From now until the start of training camp, Tom E. Curran will pose -- and answer -- questions facing the Patriots. Today's question:
What's the offensive identity?
It’s really amazing when you think about it. A team that is among the favorites to win the Super Bowl, a team that wins its division in a walk every season will -- for the second straight year -- begin training camp with more questions than answers on its offense.
Of course one of the answers they do provide -- Tom Brady -- covers up a lot of the confusion. But the burden is significant.
Along the offensive line, there’s a new position coach for the first time since Eugene Chung was a rookie. Sebastian Vollmer’s coming back from a broken leg, Dan Connolly and Ryan Wendell had spotty 2013 seasons and Logan Mankins had some lapses as well. In the backfield, LeGarrette Blount is gone leaving the talented and butterfingered Mr. Ridley as the default lead back and also Shane Vereen, who has yet to negotiate a season without getting hurt.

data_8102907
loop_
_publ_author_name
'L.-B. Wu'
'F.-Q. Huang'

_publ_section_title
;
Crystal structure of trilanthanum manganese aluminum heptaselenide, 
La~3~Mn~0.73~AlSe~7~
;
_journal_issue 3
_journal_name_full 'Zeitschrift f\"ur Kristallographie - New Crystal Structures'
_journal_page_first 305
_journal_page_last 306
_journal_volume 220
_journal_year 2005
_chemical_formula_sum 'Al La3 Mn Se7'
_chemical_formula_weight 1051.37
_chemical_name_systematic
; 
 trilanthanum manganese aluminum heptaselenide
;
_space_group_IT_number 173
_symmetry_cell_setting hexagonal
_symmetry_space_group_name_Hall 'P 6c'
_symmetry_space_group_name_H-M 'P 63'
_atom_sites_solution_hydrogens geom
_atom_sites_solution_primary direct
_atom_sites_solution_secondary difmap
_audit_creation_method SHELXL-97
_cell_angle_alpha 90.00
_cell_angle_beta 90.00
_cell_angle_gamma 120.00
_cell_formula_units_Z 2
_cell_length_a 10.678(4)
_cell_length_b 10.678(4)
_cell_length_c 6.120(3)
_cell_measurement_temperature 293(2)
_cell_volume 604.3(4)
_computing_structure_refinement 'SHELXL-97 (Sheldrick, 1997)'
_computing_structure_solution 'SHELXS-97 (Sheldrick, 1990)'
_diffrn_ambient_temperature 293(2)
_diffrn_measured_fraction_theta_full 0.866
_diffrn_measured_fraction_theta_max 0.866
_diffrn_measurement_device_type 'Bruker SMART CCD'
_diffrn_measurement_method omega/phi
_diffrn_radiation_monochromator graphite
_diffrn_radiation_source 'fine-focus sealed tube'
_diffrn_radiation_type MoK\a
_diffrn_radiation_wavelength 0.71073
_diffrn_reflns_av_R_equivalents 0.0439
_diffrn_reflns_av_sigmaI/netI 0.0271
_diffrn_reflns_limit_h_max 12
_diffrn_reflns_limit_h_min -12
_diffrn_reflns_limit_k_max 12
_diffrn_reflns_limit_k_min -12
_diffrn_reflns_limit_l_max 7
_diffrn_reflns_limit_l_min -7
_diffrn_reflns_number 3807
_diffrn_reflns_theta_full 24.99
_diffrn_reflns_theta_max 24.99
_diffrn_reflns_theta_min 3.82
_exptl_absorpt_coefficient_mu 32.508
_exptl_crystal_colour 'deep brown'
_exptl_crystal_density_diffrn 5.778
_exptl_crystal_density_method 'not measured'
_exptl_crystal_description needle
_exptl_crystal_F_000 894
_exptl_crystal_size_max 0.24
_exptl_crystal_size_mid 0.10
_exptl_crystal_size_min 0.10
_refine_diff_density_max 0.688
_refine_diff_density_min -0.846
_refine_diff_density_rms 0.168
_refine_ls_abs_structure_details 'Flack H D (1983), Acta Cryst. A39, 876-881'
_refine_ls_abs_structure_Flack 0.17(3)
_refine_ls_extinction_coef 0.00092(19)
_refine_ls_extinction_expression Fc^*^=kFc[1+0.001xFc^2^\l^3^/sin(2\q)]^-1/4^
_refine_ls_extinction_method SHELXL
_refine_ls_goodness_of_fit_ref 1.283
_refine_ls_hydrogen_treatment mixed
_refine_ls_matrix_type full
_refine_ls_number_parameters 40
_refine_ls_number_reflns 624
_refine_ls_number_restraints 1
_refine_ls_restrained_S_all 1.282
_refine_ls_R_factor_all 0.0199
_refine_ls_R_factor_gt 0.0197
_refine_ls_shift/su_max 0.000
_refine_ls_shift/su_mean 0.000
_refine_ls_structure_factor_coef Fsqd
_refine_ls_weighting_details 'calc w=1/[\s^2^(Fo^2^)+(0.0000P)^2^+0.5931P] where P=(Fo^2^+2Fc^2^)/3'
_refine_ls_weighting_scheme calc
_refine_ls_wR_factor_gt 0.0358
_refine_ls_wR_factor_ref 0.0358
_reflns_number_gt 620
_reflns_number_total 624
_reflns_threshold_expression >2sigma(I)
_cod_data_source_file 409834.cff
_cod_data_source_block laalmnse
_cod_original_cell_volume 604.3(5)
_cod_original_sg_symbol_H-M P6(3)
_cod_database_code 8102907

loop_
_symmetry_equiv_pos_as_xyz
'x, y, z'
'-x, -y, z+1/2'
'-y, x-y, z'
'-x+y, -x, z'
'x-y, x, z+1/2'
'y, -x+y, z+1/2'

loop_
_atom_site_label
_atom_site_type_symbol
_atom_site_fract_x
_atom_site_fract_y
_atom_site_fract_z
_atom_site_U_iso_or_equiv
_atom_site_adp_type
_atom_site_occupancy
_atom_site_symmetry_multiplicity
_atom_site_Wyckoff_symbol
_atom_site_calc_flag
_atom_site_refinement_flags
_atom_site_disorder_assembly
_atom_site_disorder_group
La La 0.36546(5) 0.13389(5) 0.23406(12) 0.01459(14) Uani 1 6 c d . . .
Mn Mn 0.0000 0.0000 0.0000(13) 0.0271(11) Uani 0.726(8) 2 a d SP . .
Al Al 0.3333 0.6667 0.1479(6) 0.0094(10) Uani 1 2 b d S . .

At wide receiver, Julian Edelman is a check mark but Danny Amendola’s track record makes him impossible to rely upon. Aaron Dobson needed offseason foot surgery and is rehabbing from that still. Kenbrell Thompkins petered out late. Brandon LaFell has created significant optimism this spring. The qualifier? His former coach Ron Rivera told me in March that people in New England will love everything about LaFell except that sometimes he drops easy throws. Oh. That.
A lot comes down to Rob Gronkowski. And his indication that he hopes to play the entire season is a very big development. Behind him, there’s little threat at the position. (We could mention here that taking Iowa’s C.J. Fiedorowicz in the second round instead of Jimmy Garoppolo could have fixed that, but…)
If everybody plays to their potential and annual injury issues don’t visit Amendola, Gronkowski and Vereen, the offense will be as explosive as anyone’s. And that includes Denver. But the group identity will be a work in progress early in the year.